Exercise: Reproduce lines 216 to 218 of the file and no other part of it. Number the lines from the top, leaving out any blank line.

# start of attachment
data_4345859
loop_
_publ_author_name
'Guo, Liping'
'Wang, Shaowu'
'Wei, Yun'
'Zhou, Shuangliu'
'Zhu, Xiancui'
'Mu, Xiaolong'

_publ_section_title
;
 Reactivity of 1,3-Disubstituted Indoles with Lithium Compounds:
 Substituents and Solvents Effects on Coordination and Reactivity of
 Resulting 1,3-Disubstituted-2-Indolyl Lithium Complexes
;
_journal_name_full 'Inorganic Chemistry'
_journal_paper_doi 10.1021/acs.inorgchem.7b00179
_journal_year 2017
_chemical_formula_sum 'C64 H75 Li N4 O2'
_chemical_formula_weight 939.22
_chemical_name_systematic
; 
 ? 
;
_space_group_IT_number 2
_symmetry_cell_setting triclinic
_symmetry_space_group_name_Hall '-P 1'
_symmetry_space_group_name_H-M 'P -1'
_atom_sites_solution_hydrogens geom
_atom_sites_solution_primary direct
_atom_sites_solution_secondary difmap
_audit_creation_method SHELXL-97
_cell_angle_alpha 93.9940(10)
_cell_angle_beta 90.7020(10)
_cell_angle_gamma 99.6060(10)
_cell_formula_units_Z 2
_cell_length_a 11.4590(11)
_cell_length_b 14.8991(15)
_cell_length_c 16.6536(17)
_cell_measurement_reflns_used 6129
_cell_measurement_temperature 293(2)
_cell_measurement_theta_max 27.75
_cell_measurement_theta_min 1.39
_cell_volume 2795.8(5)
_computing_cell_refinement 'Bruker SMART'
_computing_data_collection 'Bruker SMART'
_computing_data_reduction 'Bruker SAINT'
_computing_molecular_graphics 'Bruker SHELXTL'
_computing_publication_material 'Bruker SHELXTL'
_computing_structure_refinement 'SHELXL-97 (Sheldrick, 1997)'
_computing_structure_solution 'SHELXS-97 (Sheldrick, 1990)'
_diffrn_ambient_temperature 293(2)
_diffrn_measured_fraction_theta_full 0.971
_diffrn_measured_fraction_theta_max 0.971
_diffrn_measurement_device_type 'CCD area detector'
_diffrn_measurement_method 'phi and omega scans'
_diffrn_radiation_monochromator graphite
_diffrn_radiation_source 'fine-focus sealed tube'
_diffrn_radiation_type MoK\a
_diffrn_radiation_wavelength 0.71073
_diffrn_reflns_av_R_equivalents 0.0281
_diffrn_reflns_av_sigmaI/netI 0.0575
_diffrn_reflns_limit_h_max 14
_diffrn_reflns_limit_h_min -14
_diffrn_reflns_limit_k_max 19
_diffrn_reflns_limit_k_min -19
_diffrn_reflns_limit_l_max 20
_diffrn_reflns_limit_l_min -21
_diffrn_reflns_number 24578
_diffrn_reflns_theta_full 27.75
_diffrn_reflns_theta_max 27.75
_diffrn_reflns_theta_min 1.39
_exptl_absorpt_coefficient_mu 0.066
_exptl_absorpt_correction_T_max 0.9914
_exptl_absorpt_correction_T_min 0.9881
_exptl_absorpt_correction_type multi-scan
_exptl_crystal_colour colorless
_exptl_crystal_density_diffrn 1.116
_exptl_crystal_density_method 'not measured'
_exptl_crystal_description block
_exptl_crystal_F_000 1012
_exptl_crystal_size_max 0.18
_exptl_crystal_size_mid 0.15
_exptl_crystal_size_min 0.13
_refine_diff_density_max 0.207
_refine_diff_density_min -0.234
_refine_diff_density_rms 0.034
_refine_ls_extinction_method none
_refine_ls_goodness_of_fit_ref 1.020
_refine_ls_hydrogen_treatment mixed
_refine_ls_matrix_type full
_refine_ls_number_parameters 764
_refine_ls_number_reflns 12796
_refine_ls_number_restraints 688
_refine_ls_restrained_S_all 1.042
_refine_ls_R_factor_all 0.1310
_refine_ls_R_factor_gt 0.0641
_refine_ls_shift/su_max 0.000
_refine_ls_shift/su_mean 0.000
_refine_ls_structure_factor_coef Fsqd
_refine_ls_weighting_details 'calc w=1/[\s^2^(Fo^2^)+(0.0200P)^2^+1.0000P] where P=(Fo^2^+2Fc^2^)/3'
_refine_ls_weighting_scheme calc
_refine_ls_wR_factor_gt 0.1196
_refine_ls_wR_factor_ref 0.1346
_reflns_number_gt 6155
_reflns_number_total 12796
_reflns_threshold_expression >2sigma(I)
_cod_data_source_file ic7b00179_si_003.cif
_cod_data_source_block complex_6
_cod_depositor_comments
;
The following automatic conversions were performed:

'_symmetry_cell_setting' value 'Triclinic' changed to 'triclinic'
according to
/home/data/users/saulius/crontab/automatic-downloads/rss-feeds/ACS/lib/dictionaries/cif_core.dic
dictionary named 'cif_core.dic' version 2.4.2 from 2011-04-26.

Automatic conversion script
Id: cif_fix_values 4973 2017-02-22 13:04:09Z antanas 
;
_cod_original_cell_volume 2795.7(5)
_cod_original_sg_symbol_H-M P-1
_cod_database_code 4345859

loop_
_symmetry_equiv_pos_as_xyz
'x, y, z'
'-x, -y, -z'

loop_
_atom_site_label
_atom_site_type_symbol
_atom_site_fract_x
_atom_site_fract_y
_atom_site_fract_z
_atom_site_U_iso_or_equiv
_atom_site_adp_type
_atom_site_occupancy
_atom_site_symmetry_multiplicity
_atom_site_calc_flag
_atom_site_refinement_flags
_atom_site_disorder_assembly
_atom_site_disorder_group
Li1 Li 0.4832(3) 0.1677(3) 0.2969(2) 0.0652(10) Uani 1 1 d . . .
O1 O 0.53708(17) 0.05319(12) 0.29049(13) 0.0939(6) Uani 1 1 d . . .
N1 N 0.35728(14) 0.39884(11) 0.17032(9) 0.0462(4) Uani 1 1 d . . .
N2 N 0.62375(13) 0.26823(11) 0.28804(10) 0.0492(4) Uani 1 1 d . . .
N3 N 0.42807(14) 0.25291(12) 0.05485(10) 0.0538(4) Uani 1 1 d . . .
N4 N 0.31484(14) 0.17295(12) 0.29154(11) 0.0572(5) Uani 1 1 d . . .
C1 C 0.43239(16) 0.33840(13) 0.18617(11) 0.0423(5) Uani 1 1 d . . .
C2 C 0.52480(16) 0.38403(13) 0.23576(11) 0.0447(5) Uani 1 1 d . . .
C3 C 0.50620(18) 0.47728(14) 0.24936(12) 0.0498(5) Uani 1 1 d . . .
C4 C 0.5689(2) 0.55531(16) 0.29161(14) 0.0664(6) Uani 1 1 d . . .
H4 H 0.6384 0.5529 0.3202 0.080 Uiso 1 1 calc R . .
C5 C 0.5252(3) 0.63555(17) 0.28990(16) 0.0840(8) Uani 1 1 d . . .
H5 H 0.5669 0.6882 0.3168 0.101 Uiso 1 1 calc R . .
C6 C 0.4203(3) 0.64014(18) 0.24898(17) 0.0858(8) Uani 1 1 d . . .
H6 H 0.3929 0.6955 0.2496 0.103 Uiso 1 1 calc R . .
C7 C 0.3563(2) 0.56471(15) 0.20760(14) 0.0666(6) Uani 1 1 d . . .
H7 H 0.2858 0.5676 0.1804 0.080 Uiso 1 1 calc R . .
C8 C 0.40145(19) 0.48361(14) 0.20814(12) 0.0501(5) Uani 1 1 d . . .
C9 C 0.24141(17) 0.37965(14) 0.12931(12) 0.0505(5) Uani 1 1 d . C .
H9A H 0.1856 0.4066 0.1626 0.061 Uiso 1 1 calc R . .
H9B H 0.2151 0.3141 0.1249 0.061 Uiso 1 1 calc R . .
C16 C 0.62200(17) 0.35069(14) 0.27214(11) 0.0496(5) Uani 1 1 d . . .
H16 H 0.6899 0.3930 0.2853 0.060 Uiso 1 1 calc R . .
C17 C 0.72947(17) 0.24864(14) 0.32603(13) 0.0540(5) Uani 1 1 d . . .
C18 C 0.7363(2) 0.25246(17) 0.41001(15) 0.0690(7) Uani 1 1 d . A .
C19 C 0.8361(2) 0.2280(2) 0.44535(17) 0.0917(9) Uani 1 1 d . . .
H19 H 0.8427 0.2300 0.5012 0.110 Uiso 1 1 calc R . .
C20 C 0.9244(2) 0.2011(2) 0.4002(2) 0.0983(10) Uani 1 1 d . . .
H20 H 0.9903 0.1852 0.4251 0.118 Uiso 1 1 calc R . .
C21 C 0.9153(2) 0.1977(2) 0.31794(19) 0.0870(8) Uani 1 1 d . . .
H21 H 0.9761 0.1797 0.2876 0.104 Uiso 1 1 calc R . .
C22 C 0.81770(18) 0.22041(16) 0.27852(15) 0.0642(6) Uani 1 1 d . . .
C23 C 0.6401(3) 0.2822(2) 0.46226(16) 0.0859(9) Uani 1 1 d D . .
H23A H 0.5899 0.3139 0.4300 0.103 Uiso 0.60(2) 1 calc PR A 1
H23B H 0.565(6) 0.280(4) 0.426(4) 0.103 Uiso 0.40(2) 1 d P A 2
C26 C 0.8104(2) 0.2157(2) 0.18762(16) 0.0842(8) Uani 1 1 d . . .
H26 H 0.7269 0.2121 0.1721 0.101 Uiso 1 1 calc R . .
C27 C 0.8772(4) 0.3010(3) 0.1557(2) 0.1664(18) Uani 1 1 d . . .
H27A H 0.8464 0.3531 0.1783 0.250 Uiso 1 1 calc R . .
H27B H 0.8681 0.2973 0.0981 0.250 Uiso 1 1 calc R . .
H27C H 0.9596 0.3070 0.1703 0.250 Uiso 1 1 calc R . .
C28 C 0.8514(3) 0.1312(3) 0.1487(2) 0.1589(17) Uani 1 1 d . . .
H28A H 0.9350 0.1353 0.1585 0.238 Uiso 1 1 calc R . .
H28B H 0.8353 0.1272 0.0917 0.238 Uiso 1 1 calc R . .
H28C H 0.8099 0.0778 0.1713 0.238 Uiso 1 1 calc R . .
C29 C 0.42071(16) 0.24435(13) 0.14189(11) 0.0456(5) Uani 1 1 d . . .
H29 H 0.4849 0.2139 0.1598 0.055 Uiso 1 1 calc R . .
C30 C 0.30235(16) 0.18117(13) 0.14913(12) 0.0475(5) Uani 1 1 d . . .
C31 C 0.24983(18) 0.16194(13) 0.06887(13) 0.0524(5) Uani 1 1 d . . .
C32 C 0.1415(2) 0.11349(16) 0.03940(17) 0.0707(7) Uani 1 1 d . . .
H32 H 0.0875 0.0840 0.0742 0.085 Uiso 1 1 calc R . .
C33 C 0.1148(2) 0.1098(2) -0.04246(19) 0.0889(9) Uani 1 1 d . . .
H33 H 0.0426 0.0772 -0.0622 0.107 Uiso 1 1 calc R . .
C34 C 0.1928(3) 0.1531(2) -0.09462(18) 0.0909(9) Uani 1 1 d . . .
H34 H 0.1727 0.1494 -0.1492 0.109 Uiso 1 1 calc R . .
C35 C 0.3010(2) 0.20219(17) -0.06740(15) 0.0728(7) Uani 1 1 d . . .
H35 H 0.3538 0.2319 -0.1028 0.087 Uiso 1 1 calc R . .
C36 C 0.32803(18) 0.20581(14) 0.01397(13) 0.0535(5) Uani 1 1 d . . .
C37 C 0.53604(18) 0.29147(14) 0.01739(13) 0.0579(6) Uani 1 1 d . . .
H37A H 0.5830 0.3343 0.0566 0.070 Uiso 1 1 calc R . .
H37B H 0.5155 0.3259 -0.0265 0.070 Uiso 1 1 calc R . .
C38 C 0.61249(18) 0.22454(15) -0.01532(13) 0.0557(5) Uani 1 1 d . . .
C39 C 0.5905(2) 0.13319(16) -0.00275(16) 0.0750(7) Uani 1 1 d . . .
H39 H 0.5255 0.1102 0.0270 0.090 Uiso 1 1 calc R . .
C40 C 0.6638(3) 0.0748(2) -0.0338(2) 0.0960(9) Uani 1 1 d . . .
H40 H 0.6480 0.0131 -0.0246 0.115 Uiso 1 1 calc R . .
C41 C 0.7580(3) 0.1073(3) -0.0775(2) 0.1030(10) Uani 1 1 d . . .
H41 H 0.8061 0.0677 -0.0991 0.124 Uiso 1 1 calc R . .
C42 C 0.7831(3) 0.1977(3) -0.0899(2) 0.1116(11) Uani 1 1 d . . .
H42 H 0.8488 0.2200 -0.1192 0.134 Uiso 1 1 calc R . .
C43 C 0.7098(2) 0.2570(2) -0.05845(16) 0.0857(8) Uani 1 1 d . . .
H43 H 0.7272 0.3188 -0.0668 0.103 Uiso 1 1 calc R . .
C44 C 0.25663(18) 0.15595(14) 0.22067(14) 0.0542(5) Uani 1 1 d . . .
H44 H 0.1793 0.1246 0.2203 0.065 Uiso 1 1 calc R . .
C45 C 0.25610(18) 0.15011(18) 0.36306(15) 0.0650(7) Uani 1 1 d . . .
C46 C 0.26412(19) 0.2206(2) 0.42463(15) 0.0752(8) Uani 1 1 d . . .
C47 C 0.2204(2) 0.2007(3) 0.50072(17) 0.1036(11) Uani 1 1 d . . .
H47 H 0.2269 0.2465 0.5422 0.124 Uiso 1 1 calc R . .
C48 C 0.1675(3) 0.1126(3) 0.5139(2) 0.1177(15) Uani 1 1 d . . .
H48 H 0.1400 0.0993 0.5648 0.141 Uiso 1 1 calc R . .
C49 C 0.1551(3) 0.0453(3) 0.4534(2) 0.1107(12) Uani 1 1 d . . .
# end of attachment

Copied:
C46 C 0.26412(19) 0.2206(2) 0.42463(15) 0.0752(8) Uani 1 1 d . . .
C47 C 0.2204(2) 0.2007(3) 0.50072(17) 0.1036(11) Uani 1 1 d . . .
H47 H 0.2269 0.2465 0.5422 0.124 Uiso 1 1 calc R . .